Day: October 28, 2016


I have to start off this post by affirming that every person should own at least one leather garment, whether it being a jacket, shoes or pants (if that’s your thing). Now having it is one thing but caring for it is a whole other story. This material can age beautifully if treated right, but under the wrong conditions and in the wrong hands, you might as well withdraw money from you bank account and throw it in the trash.

The most commonly used leathers for garments are cowhide, sheepskin, lambskin, buckskin and antelope. Suede leather being made from the underside of the skin, primarily lamb, although goat, calf and deer are commonly used. We’ll go through the popular types of leather and how you can make it last with proper care.



Prevention is better than having a cure

Protectant spray purposely made for leather and suede, is always the best option when first purchasing a leather garment. This will protect it from any rain or water, try a spot test on the inside of the garment first to ensure that it doesn’t cause any damage or discoloration.

Scarves will be your best friend when you make it a habit to wear it while you have on a suede jacket, this helps prevent oils and sweat from ruining the collar in the long run.

Store leather garments in a cool, dry place. Light will fade the color and dampness will cause mildew.




If the damage is already done, then let the restoration begins

Rain or water got the best of you? Don’t throw your leather or suede jacket in the dryer or try to dry with a hair-dryer, as the direct heat will damage the natural material. Instead, let the garment hand and naturally dry on its own. For suede, once completely dry, restore the nap with a brush made exclusively for suede.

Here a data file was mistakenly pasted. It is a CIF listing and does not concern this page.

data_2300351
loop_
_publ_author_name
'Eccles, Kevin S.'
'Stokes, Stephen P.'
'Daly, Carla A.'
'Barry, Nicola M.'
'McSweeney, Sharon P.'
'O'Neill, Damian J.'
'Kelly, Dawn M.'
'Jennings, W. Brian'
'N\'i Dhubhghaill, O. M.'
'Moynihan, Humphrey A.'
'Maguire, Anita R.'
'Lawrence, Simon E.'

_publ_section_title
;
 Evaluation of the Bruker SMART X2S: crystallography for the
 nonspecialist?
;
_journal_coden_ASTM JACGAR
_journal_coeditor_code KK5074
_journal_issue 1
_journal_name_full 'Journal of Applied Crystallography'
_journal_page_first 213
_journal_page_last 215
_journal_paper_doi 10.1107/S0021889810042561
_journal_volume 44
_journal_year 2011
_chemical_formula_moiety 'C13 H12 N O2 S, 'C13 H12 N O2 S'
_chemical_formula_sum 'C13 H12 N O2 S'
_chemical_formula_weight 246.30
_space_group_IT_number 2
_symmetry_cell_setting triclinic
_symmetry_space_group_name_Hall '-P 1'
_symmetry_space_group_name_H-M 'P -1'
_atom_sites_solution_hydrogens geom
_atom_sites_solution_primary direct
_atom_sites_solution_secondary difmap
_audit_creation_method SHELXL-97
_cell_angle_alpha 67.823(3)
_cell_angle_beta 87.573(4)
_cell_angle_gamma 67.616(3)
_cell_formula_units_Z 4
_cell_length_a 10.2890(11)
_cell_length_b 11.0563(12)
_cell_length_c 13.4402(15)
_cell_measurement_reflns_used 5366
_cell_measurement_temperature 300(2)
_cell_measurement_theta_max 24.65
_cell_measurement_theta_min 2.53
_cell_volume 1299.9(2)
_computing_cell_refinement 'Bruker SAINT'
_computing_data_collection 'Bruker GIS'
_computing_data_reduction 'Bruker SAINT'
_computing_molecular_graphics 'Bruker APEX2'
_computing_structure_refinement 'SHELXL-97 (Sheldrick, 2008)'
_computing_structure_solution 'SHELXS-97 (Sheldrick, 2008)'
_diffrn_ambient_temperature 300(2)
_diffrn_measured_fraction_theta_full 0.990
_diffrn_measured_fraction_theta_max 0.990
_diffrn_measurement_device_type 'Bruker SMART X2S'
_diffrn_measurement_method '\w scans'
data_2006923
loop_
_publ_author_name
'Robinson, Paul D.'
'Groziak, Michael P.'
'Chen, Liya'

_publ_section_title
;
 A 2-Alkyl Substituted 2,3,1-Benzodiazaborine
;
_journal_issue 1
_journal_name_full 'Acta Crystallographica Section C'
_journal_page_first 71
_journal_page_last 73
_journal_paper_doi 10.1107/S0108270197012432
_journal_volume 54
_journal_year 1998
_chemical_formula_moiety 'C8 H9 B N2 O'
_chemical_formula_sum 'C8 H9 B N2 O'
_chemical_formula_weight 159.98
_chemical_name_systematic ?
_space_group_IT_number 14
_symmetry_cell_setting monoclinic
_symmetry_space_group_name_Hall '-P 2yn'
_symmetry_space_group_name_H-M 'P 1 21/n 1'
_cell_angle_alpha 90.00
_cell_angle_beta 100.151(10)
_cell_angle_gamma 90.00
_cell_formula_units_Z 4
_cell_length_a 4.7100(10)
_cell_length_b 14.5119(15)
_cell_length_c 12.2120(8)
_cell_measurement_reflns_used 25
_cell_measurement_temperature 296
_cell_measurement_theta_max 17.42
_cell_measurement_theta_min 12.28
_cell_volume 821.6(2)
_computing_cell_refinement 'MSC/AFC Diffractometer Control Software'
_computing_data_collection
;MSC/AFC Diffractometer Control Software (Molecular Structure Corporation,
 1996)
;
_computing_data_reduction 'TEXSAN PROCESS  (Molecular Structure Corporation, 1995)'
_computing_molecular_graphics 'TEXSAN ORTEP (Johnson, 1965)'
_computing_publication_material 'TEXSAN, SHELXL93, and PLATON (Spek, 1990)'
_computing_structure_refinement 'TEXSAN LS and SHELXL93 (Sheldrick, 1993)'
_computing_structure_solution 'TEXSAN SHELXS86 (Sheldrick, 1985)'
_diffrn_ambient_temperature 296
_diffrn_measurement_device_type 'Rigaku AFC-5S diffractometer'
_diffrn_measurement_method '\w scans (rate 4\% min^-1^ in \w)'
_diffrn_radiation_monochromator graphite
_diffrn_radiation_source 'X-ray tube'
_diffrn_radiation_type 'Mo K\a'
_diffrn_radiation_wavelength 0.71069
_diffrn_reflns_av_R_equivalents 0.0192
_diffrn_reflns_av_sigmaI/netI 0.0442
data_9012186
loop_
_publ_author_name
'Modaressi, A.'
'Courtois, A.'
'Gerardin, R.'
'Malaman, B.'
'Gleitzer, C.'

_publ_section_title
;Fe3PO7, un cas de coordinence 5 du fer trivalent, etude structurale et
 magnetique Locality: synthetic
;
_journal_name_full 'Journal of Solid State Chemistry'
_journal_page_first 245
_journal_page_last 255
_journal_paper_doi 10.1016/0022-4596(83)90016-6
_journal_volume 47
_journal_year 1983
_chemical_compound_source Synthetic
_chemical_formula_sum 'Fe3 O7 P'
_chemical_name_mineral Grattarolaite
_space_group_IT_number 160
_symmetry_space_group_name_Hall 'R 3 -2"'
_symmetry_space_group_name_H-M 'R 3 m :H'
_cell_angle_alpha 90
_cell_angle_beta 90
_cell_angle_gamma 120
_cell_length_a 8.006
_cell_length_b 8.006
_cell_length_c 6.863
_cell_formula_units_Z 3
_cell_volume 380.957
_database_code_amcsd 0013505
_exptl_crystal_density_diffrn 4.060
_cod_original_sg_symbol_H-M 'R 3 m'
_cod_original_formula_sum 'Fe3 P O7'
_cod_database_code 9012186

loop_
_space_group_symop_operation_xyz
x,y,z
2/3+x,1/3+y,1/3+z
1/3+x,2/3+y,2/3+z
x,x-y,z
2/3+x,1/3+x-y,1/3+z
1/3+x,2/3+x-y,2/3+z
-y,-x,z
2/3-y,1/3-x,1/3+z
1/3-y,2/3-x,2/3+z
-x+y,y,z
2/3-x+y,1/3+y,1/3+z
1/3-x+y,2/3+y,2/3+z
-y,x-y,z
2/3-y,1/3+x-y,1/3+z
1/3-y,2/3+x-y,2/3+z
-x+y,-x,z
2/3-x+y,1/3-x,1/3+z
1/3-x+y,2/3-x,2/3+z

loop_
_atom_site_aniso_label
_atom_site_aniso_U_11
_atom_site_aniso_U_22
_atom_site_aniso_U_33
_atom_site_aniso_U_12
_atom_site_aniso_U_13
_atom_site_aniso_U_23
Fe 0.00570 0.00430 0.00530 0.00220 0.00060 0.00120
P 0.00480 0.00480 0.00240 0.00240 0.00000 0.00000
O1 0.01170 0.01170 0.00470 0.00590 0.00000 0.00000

Ink on your jacket? Rubbing alcohol should help remove ink stains from smooth leather—but don’t try this on suede, which is best left for a professional dry cleaner. Use a white cotton cloth (nothing colored, as the dye may run) soaked with alcohol and blot the stain gently until the ink has faded. Be careful here: scrubbing too hard could cause fading.


  • If suede gets muddy, use a nail file to remove the dirt. Use delicate strokes. A brush made exclusively for suede can also be used to remove dirt and scuff marks.
  • If suede garments are stained by oil, use cornmeal, oatmeal or talcum powder directly on the stain. Leave overnight and brush gently. This process may have to be repeated.
  • Rubbing suede gently with a nail file will restore the nap. Suede garments can also be steamed to restore nap, or they can be rubbed with a high nap bath towel.
  • If stains have dried on suede, or if it is scuffed, use an eraser to gently clean the area. If stains do not come out, use a bit of white vinegar on a silk cloth to clean.





Just a little bit goes a long way

– Leather conditioner (like hair conditioner) is meant to soften and protect but it’s not always a necessary step for brand-new jackets, which are usually made from soft, thin leather. For a very sturdy and stiff leather, a leather conditioner would help to keep it soft. It’s not only a tactile thing, either: conditioner prevents leather from cracking and breaking down over time.

-Professional leather cleaners can best handle stains, major weather damage, and longterm wear-and-tear and if you have an item that’s suede, light-colored, or specially treated (think faux-croc, hand-painted, or anything along those lines), you may want to take it in to be safe.